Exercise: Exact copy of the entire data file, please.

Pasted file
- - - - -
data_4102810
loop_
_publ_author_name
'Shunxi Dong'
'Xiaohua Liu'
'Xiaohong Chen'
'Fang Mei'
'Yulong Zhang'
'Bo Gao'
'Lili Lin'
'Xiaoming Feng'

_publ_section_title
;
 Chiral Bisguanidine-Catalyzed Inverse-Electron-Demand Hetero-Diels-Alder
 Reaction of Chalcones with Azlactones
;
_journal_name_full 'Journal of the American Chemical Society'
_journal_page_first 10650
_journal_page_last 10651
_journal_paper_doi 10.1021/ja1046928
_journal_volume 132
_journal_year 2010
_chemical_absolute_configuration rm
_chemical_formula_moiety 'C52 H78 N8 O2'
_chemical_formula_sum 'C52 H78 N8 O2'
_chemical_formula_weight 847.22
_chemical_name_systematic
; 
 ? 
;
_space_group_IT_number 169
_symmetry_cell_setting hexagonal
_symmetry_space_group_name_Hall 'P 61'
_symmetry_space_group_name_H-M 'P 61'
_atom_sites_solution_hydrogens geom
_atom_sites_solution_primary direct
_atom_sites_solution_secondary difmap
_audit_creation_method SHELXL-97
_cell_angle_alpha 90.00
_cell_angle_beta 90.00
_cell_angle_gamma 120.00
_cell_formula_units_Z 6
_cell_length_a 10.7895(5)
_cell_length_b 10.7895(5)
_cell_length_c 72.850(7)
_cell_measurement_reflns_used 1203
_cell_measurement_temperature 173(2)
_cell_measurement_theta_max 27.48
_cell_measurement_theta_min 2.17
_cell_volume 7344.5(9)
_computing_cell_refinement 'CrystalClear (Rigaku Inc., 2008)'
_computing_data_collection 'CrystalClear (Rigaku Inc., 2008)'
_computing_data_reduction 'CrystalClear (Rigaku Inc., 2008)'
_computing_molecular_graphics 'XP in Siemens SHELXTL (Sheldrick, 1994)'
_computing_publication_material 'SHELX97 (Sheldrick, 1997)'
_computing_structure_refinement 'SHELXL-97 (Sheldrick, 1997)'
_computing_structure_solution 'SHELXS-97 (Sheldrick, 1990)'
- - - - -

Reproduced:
data_4102810
loop_
_publ_author_name
'Shunxi Dong'
'Xiaohua Liu'
'Xiaohong Chen'
'Fang Mei'
'Yulong Zhang'
'Bo Gao'
'Lili Lin'
'Xiaoming Feng'

_publ_section_title
;
 Chiral Bisguanidine-Catalyzed Inverse-Electron-Demand Hetero-Diels-Alder
 Reaction of Chalcones with Azlactones
;
_journal_name_full 'Journal of the American Chemical Society'
_journal_page_first 10650
_journal_page_last 10651
_journal_paper_doi 10.1021/ja1046928
_journal_volume 132
_journal_year 2010
_chemical_absolute_configuration rm
_chemical_formula_moiety 'C52 H78 N8 O2'
_chemical_formula_sum 'C52 H78 N8 O2'
_chemical_formula_weight 847.22
_chemical_name_systematic
; 
 ? 
;
_space_group_IT_number 169
_symmetry_cell_setting hexagonal
_symmetry_space_group_name_Hall 'P 61'
_symmetry_space_group_name_H-M 'P 61'
_atom_sites_solution_hydrogens geom
_atom_sites_solution_primary direct
_atom_sites_solution_secondary difmap
_audit_creation_method SHELXL-97
_cell_angle_alpha 90.00
_cell_angle_beta 90.00
_cell_angle_gamma 120.00
_cell_formula_units_Z 6
_cell_length_a 10.7895(5)
_cell_length_b 10.7895(5)
_cell_length_c 72.850(7)
_cell_measurement_reflns_used 1203
_cell_measurement_temperature 173(2)
_cell_measurement_theta_max 27.48
_cell_measurement_theta_min 2.17
_cell_volume 7344.5(9)
_computing_cell_refinement 'CrystalClear (Rigaku Inc., 2008)'
_computing_data_collection 'CrystalClear (Rigaku Inc., 2008)'
_computing_data_reduction 'CrystalClear (Rigaku Inc., 2008)'
_computing_molecular_graphics 'XP in Siemens SHELXTL (Sheldrick, 1994)'
_computing_publication_material 'SHELX97 (Sheldrick, 1997)'
_computing_structure_refinement 'SHELXL-97 (Sheldrick, 1997)'
_computing_structure_solution 'SHELXS-97 (Sheldrick, 1990)'